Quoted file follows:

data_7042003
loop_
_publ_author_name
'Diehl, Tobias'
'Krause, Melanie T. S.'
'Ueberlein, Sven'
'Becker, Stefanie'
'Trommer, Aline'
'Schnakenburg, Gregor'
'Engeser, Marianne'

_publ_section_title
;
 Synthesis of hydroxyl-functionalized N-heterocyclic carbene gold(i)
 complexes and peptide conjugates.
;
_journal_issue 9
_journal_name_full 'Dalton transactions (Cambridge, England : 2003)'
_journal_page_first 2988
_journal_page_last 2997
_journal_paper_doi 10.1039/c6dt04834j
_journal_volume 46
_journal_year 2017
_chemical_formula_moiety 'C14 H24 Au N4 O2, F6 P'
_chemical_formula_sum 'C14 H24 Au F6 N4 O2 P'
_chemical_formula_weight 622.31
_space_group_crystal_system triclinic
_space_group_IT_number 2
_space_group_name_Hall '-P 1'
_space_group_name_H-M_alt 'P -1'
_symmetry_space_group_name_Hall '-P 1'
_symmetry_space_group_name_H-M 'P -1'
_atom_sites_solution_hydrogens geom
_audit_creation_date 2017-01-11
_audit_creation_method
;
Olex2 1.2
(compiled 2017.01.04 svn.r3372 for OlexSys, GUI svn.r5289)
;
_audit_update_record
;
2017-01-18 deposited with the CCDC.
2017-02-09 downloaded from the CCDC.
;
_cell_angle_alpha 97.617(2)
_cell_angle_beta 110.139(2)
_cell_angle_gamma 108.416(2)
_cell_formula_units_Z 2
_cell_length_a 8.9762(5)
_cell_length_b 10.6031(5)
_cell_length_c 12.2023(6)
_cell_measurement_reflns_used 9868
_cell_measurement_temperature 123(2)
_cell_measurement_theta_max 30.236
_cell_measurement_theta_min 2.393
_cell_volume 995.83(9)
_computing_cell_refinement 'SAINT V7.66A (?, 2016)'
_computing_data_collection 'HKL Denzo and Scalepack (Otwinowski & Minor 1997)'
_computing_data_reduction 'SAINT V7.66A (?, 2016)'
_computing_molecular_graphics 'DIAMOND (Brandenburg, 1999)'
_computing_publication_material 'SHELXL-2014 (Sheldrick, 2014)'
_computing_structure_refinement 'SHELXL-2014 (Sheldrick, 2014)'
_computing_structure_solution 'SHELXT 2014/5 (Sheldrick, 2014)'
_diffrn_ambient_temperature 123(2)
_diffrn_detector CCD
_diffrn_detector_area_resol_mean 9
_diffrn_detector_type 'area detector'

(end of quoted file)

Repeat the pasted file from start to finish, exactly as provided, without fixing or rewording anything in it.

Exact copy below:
data_7042003
loop_
_publ_author_name
'Diehl, Tobias'
'Krause, Melanie T. S.'
'Ueberlein, Sven'
'Becker, Stefanie'
'Trommer, Aline'
'Schnakenburg, Gregor'
'Engeser, Marianne'

_publ_section_title
;
 Synthesis of hydroxyl-functionalized N-heterocyclic carbene gold(i)
 complexes and peptide conjugates.
;
_journal_issue 9
_journal_name_full 'Dalton transactions (Cambridge, England : 2003)'
_journal_page_first 2988
_journal_page_last 2997
_journal_paper_doi 10.1039/c6dt04834j
_journal_volume 46
_journal_year 2017
_chemical_formula_moiety 'C14 H24 Au N4 O2, F6 P'
_chemical_formula_sum 'C14 H24 Au F6 N4 O2 P'
_chemical_formula_weight 622.31
_space_group_crystal_system triclinic
_space_group_IT_number 2
_space_group_name_Hall '-P 1'
_space_group_name_H-M_alt 'P -1'
_symmetry_space_group_name_Hall '-P 1'
_symmetry_space_group_name_H-M 'P -1'
_atom_sites_solution_hydrogens geom
_audit_creation_date 2017-01-11
_audit_creation_method
;
Olex2 1.2
(compiled 2017.01.04 svn.r3372 for OlexSys, GUI svn.r5289)
;
_audit_update_record
;
2017-01-18 deposited with the CCDC.
2017-02-09 downloaded from the CCDC.
;
_cell_angle_alpha 97.617(2)
_cell_angle_beta 110.139(2)
_cell_angle_gamma 108.416(2)
_cell_formula_units_Z 2
_cell_length_a 8.9762(5)
_cell_length_b 10.6031(5)
_cell_length_c 12.2023(6)
_cell_measurement_reflns_used 9868
_cell_measurement_temperature 123(2)
_cell_measurement_theta_max 30.236
_cell_measurement_theta_min 2.393
_cell_volume 995.83(9)
_computing_cell_refinement 'SAINT V7.66A (?, 2016)'
_computing_data_collection 'HKL Denzo and Scalepack (Otwinowski & Minor 1997)'
_computing_data_reduction 'SAINT V7.66A (?, 2016)'
_computing_molecular_graphics 'DIAMOND (Brandenburg, 1999)'
_computing_publication_material 'SHELXL-2014 (Sheldrick, 2014)'
_computing_structure_refinement 'SHELXL-2014 (Sheldrick, 2014)'
_computing_structure_solution 'SHELXT 2014/5 (Sheldrick, 2014)'
_diffrn_ambient_temperature 123(2)
_diffrn_detector CCD
_diffrn_detector_area_resol_mean 9
_diffrn_detector_type 'area detector'